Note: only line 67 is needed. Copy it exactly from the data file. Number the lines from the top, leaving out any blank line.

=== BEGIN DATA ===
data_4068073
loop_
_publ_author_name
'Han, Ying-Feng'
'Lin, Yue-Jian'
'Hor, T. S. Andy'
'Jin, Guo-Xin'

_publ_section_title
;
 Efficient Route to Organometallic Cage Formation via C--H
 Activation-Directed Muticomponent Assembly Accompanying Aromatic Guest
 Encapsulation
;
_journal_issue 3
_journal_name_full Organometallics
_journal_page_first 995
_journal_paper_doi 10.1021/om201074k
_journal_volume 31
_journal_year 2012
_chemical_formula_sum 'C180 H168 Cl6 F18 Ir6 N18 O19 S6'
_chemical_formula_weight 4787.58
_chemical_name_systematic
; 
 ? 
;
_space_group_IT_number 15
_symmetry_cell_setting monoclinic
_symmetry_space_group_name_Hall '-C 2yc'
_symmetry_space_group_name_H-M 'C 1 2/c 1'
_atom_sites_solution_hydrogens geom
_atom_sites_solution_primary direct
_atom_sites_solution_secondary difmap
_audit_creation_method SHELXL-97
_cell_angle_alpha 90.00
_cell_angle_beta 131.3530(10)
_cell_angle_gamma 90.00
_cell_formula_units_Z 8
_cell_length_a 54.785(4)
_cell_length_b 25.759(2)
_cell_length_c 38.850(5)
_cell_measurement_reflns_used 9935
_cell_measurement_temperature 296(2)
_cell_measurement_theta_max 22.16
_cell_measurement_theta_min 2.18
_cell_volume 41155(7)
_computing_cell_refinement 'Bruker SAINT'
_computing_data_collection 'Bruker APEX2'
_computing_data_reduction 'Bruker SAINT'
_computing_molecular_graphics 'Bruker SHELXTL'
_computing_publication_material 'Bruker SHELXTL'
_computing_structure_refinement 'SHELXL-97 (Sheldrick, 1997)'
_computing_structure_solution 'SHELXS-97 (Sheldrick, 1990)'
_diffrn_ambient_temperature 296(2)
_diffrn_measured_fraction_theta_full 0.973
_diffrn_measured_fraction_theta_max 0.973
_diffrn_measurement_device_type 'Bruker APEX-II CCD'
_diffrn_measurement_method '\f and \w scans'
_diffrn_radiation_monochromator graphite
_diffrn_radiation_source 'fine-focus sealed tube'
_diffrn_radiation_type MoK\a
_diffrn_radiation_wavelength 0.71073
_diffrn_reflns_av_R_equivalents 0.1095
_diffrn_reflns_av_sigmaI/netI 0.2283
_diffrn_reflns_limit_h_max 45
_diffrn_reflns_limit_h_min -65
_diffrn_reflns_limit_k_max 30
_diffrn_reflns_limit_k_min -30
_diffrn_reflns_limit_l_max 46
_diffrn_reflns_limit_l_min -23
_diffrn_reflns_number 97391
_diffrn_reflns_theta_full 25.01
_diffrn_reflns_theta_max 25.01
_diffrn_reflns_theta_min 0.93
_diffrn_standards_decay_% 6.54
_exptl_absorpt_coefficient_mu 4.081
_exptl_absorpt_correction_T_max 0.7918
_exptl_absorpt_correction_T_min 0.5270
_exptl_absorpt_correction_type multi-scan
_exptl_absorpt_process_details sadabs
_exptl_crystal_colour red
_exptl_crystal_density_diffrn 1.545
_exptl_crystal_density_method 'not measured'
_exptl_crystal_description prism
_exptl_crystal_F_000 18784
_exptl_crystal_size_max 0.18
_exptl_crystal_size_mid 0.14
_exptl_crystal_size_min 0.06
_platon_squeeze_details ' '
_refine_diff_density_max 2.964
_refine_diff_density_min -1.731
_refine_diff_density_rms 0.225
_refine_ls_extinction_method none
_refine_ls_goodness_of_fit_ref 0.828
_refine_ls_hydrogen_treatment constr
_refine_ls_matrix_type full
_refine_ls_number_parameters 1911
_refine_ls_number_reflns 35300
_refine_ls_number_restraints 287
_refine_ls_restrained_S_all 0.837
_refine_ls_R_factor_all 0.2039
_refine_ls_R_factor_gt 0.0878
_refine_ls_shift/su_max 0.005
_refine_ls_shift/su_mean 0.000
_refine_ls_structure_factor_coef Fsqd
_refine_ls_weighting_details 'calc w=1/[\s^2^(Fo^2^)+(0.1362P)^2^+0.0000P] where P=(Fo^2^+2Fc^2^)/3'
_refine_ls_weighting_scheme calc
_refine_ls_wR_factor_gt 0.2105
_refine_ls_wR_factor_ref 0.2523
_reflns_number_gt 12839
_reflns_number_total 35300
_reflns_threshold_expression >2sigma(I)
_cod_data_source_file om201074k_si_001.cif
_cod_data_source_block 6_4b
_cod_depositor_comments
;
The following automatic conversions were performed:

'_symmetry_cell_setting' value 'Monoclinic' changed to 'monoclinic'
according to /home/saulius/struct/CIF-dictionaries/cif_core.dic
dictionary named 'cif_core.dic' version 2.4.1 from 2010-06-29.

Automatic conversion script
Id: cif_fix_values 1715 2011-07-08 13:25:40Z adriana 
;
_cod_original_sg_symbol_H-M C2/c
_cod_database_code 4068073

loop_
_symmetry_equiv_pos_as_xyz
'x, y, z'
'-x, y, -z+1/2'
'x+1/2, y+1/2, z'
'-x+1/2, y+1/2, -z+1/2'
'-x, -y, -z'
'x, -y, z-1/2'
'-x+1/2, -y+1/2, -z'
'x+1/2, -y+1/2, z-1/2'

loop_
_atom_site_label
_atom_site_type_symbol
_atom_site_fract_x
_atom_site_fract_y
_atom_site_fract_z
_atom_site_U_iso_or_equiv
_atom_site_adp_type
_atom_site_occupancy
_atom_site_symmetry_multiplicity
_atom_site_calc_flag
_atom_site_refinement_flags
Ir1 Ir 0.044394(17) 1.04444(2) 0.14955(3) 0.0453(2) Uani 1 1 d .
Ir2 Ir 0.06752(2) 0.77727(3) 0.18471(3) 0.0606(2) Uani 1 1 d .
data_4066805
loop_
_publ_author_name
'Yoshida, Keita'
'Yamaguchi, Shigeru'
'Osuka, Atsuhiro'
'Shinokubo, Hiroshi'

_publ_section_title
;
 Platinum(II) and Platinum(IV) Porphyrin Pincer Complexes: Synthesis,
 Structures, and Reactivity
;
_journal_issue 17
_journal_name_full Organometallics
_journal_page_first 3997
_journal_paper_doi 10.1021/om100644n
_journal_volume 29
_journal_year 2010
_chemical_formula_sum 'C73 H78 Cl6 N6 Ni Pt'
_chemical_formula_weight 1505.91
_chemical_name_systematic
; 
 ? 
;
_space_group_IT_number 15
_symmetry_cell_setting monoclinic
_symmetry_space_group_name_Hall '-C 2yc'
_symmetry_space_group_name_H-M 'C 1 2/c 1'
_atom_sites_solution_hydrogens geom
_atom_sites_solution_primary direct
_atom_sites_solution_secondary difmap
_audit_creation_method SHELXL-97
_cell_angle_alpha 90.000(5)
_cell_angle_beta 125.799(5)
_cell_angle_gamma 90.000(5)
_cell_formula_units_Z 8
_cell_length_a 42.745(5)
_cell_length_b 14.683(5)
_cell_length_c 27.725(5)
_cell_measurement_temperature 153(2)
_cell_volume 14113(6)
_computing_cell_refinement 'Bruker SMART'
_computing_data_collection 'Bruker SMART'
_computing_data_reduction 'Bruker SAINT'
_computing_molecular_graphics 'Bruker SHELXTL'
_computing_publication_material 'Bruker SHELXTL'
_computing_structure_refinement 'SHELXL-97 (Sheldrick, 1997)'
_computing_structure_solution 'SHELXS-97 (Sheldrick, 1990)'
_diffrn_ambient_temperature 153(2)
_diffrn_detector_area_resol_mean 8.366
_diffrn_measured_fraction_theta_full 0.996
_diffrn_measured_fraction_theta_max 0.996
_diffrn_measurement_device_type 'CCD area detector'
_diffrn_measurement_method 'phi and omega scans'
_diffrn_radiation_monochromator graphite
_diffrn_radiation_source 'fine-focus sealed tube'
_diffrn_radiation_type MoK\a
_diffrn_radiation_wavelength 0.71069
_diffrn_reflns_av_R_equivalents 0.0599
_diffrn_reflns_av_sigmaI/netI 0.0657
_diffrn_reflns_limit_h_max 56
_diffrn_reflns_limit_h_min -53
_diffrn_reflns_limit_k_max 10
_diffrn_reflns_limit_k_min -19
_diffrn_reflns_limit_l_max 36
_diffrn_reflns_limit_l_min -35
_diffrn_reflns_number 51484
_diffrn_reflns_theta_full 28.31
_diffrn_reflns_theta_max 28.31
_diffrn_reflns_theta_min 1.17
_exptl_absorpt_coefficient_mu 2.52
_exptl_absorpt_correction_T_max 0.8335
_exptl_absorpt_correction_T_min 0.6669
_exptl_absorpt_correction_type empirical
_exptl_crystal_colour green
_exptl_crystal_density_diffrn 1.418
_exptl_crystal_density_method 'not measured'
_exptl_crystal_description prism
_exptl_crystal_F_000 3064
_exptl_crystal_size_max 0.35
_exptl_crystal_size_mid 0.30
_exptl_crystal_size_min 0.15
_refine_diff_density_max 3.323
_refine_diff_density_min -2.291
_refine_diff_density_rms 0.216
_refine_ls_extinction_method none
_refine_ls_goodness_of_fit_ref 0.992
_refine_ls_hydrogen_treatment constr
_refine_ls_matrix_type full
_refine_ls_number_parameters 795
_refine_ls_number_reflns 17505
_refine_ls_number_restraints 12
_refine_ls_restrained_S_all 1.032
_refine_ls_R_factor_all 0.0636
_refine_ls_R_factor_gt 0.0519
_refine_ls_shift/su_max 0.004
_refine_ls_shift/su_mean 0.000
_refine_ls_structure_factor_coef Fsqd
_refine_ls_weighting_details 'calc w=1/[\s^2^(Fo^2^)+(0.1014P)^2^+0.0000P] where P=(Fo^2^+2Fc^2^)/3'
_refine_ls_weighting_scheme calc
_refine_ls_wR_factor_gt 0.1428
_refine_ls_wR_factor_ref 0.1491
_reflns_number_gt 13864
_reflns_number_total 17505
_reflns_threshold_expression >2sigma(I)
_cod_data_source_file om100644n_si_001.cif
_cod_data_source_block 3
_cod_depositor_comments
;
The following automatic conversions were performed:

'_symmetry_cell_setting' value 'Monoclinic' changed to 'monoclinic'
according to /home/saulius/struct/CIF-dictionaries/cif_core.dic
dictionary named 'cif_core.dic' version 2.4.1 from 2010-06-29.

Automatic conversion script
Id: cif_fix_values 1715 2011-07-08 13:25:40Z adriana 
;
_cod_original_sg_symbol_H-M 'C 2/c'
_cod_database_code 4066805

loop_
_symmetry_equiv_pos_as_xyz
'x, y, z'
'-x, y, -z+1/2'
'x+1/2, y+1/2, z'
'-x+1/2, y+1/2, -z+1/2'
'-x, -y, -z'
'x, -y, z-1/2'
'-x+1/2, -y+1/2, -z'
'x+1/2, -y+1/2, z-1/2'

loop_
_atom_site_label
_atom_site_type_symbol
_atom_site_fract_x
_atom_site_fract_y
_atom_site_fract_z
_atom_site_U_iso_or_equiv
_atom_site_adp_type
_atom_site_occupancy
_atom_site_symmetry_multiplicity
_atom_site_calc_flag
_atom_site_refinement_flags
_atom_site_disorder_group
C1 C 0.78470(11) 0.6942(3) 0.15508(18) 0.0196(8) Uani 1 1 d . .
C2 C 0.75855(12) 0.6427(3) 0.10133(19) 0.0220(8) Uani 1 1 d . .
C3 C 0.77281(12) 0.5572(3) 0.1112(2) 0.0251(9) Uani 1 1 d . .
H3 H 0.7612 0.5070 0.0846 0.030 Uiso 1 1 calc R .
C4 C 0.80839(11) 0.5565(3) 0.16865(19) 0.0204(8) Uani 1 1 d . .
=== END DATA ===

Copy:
_diffrn_reflns_limit_k_min -30